I did some basic number crunching. My 2013 Toyota RAV 4 gets 25 MPG, more or less. At approximately 25,000 miles per year, my fuel tax went from $129/year to $147/year. I have talked to some Prius owners who report getting 45 MPG. Their annual gas tax expense at 25,000 miles was $71.67 and will go to $81.67 with the new tax rate. Add in the extra $100 registration fee, and they are out $181.67 annually–this for a car that gets almost twice my MPG. It’s easy to see the consternation for those folks.

Truckers, on the other hand, were more accepting of the tax increase. As Arkansas Trucking Association President Shannon Newton commented, “The costs of congestion and rerouting are real. The majority of the trucking industry is willing to invest more in infrastructure because it will create a safer workplace, better maintained infrastructure for our equipment, and improve our ability to meet the demands of more customers.”

I realize that most of us don’t want to pay more in taxes. On the other hand, the government services we all enjoy, including public infrastructure, cost money. To some degree, you get what you pay for. The cost of everything has gone up, especially materials. If we want the safe roads we expect to drive on, there needs to be a funding mechanism for that.

In the face of declining revenue, there needs to be an adjustment in fuel taxes. As for the assessments on hybrids and EV’s, it seems like that could have been better set so that the people who own these vehicles are taxed at a more equitable rate compared to gas powered vehicles. The increased registration fees on EVs and hybrids, as currently established, is a disincentive to buy one.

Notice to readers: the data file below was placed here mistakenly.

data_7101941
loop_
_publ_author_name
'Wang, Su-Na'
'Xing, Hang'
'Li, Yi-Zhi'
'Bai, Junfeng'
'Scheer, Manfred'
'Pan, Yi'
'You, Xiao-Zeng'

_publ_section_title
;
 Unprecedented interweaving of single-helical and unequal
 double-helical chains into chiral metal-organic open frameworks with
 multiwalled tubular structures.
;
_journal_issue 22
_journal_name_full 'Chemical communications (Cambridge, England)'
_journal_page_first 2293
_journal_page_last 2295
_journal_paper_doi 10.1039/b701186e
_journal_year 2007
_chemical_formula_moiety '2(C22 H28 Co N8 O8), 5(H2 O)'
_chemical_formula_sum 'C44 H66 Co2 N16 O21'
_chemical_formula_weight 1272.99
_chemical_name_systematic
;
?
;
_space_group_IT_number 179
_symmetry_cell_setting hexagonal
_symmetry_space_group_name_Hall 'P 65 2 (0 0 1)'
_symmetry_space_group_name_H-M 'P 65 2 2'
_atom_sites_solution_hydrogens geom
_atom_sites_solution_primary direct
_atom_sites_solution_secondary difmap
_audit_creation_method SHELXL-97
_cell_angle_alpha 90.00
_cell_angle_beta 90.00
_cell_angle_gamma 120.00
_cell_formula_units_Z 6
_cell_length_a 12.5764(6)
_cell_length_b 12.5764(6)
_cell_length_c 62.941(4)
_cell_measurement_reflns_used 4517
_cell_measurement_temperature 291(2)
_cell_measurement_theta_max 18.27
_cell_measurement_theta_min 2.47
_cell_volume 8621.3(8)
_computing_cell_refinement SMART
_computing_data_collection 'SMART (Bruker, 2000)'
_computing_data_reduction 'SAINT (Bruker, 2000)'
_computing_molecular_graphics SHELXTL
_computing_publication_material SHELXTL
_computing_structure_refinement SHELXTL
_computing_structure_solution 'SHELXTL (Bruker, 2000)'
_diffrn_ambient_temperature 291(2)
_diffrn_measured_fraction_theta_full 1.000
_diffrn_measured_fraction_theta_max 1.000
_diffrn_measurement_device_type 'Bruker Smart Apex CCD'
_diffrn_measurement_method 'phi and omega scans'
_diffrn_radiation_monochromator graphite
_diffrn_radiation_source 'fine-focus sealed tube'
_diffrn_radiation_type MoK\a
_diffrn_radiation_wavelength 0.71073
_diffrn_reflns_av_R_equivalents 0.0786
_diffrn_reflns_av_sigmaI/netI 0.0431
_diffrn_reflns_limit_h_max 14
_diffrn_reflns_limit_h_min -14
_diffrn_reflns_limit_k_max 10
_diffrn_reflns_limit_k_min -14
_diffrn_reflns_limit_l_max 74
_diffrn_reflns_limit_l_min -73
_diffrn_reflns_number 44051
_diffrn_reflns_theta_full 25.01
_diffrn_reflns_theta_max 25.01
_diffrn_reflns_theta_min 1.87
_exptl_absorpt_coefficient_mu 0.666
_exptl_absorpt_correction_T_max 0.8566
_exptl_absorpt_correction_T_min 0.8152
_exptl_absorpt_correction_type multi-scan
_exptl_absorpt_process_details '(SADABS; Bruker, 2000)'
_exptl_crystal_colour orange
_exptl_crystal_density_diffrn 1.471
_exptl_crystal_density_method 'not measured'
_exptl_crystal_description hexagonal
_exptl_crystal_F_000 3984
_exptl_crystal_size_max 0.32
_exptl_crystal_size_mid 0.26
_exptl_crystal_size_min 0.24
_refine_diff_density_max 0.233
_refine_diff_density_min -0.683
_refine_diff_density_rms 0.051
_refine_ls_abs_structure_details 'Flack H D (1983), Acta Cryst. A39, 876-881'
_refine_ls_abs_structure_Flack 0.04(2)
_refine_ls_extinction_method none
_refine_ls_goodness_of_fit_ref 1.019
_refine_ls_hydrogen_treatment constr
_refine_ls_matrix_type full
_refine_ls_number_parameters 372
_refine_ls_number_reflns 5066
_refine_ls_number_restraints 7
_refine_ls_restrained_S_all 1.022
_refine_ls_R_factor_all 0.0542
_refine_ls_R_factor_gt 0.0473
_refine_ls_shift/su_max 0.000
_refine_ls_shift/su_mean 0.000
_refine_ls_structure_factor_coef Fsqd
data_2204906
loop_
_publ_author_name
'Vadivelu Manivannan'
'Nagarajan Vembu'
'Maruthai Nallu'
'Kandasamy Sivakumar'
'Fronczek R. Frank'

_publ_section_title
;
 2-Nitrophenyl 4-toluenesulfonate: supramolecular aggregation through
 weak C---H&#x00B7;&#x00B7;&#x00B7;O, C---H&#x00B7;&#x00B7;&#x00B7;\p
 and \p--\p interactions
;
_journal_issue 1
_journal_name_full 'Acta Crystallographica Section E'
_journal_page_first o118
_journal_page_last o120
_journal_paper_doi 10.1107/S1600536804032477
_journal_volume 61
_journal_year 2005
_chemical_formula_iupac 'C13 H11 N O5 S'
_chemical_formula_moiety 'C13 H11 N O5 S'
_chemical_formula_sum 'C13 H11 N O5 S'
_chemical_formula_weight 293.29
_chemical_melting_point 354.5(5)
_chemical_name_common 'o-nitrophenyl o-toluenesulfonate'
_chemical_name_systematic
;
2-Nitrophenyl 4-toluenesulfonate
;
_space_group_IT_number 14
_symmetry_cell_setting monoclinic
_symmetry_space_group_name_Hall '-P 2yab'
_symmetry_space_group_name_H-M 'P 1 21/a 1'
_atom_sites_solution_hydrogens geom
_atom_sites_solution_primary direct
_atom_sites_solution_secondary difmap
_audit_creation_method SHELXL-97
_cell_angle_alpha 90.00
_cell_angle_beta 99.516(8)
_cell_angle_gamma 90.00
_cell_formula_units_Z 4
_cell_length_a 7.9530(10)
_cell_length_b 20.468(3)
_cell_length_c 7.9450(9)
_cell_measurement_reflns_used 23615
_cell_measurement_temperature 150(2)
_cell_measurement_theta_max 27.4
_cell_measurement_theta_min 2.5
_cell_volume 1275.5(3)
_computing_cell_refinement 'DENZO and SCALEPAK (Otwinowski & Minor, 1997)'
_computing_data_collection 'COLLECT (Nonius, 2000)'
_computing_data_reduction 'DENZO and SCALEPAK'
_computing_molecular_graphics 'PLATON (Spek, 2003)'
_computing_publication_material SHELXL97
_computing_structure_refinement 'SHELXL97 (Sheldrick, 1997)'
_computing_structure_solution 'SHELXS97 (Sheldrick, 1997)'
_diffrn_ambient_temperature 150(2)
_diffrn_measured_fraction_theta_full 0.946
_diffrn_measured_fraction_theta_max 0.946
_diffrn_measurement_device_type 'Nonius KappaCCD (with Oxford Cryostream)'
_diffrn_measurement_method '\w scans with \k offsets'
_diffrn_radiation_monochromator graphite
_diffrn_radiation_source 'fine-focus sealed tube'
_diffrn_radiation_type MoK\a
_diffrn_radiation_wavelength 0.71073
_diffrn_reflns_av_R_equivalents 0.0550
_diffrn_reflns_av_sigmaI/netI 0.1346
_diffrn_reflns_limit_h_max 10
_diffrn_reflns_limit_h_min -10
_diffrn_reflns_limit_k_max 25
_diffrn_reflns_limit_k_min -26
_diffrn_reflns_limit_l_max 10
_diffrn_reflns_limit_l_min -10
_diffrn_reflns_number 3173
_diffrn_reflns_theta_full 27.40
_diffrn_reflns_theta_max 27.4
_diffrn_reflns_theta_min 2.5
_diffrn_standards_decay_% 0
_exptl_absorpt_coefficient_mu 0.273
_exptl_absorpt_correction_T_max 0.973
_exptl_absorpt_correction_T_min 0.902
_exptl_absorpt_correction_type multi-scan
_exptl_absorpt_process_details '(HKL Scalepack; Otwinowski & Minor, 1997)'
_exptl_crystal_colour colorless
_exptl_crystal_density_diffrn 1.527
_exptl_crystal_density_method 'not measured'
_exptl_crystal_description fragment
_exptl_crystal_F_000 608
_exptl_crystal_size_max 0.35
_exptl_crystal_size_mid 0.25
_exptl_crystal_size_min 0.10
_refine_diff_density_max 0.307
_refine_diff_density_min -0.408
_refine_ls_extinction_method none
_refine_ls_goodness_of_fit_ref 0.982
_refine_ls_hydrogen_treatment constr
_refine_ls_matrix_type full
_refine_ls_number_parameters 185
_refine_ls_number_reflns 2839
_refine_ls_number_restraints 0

I’m not a raving Greenie, but it does make sense to do things that are beneficial for the environment since we all have to live on this planet, drink the water and breathe the air. The “greener” vehicles point us in that direction. Economic disincentives don’t help that effort.

I have to note that the specter of toll roads did not get much play in the course of road funding discussions, but it inevitably will at some point. I’ll be keeping an eye open for that during this year’s fiscal session. Any time such a plan has been considered in the past, it’s been shot down before going anywhere.

There’s more to this, which I will cover in the next installment, entitled “Wanna Bet?” regarding casinos, ARDOT, and expected gaming tax revenue.

Tom Beckett is a retired driver and fleet manager for JB Hunt, where, in his driving career he ran 770,000 accident free miles, and has driven over two million miles since 1975 in all kinds of vehicles.  A New York native, he is a resident of northwest Arkansas since 2006. He lives in Siloam Springs with his wife Diane and four sleepy cats.

Editor’s Note: The opinions expressed in this article are those of the author.

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One Response to “Driving in America—Arkansas Report Part 1”

  1. David Holzman says:

    Very interesting article, raising important questions. The high cost registrations for EVs and hybrids are not something I would have anticipated. Better they should have had registration fees rise with vehicle weight.

    Thanks, Tom Beckett!